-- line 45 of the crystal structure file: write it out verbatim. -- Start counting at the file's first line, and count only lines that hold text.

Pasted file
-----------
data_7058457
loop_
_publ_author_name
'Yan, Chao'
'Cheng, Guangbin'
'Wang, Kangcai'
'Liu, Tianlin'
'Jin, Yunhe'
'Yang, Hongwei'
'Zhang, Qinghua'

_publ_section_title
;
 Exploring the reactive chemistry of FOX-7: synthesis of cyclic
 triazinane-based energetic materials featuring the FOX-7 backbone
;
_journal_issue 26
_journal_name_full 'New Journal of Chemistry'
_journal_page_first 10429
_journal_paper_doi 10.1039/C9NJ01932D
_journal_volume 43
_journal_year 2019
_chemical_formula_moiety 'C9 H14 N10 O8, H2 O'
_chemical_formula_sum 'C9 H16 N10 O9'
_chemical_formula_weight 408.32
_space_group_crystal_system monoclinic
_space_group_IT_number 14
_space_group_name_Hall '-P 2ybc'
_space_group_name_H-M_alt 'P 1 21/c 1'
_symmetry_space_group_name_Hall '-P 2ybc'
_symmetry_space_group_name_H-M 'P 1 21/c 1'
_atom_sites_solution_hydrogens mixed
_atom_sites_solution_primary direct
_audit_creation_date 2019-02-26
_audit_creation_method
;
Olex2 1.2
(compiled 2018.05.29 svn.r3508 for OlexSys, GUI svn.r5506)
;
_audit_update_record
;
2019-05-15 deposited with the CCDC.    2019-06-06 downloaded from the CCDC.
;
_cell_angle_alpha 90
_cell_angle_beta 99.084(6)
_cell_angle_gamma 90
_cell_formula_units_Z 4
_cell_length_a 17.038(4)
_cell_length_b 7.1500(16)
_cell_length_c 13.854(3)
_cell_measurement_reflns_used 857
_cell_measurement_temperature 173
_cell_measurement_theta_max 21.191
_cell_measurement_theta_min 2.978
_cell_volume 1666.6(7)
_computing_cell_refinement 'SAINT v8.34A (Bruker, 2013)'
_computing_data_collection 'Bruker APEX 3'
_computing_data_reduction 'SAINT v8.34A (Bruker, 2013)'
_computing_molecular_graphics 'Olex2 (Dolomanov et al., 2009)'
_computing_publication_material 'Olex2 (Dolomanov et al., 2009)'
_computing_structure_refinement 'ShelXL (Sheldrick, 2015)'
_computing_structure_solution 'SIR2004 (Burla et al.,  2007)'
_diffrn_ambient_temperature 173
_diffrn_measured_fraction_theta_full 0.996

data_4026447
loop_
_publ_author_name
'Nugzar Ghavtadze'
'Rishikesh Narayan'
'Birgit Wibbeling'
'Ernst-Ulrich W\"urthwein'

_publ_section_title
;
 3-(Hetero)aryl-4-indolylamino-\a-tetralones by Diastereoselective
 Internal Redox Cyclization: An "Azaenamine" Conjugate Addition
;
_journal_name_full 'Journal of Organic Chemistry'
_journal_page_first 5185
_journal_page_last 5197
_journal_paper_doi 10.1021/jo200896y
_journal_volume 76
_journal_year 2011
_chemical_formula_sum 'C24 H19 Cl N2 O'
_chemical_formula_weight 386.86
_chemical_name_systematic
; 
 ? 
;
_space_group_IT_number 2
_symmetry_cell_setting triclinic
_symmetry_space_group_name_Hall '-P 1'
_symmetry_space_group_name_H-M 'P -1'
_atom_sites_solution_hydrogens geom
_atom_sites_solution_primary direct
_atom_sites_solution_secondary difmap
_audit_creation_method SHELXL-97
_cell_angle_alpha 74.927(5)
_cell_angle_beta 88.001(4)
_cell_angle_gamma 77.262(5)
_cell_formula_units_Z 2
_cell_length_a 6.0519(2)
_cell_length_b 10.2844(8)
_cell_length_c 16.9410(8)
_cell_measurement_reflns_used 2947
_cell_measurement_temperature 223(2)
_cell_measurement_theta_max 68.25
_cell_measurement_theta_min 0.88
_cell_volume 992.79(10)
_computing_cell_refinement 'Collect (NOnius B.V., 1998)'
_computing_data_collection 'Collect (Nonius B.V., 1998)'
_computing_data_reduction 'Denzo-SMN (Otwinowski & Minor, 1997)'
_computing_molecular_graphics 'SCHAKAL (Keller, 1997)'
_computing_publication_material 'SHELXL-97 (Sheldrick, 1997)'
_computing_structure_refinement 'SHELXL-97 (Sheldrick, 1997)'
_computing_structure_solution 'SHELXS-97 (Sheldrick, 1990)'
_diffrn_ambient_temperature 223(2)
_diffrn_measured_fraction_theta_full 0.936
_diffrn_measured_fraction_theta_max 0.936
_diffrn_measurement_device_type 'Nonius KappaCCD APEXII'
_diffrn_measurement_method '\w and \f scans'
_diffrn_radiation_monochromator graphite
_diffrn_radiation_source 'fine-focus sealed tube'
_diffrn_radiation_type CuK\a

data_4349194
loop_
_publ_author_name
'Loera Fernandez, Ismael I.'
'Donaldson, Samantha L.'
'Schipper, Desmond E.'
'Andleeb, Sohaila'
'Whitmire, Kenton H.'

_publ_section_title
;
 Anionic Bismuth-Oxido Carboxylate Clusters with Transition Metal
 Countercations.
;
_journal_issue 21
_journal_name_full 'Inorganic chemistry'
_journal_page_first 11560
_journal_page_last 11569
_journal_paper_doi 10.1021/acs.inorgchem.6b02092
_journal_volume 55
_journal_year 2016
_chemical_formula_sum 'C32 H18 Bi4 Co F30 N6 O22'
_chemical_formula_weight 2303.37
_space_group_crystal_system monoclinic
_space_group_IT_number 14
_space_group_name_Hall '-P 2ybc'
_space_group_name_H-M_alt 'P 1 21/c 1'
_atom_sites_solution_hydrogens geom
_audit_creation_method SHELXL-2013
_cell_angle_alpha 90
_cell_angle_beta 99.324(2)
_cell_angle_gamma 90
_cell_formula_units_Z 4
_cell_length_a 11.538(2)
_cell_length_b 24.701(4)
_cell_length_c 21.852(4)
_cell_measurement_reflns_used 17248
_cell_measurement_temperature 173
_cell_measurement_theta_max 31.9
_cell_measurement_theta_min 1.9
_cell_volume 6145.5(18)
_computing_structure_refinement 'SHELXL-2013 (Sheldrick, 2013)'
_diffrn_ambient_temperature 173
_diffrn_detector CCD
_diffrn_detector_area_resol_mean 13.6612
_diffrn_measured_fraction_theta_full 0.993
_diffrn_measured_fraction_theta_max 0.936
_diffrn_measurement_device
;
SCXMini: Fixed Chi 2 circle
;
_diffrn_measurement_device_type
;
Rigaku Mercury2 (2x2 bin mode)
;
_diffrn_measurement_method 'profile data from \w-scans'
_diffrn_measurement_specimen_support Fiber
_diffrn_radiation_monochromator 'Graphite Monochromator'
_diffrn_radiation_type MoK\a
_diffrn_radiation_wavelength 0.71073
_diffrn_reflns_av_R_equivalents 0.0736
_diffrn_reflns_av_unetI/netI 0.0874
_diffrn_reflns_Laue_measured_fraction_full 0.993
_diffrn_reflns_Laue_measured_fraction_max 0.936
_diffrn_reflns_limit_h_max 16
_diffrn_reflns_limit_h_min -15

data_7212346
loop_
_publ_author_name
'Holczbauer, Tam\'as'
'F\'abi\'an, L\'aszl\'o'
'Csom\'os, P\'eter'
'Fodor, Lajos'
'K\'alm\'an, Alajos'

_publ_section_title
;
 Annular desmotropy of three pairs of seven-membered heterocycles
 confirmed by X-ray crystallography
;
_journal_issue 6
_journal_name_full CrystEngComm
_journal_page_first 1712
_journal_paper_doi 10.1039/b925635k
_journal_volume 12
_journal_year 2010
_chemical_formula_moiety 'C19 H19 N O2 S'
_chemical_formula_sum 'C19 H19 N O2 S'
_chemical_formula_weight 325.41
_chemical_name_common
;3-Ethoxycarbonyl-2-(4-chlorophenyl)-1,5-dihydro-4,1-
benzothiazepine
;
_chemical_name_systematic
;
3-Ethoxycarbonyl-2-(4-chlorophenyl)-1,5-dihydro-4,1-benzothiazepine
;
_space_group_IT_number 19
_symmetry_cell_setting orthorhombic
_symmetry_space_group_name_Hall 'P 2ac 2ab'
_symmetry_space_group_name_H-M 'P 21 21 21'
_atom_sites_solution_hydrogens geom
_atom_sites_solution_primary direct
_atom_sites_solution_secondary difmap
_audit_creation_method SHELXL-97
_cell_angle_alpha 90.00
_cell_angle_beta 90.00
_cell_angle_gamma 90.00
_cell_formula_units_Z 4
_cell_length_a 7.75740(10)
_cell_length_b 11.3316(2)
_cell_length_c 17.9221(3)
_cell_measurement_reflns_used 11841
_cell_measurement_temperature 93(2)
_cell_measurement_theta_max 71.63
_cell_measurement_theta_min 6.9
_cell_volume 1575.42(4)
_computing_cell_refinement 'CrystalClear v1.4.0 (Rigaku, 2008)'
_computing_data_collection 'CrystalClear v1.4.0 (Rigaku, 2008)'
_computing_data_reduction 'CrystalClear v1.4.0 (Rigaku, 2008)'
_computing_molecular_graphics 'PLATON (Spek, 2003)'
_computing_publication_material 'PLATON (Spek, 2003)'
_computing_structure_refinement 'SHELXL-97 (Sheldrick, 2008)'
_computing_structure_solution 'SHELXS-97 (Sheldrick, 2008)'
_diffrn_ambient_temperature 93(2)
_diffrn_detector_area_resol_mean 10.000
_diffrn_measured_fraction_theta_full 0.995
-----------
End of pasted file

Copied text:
_cell_angle_gamma 90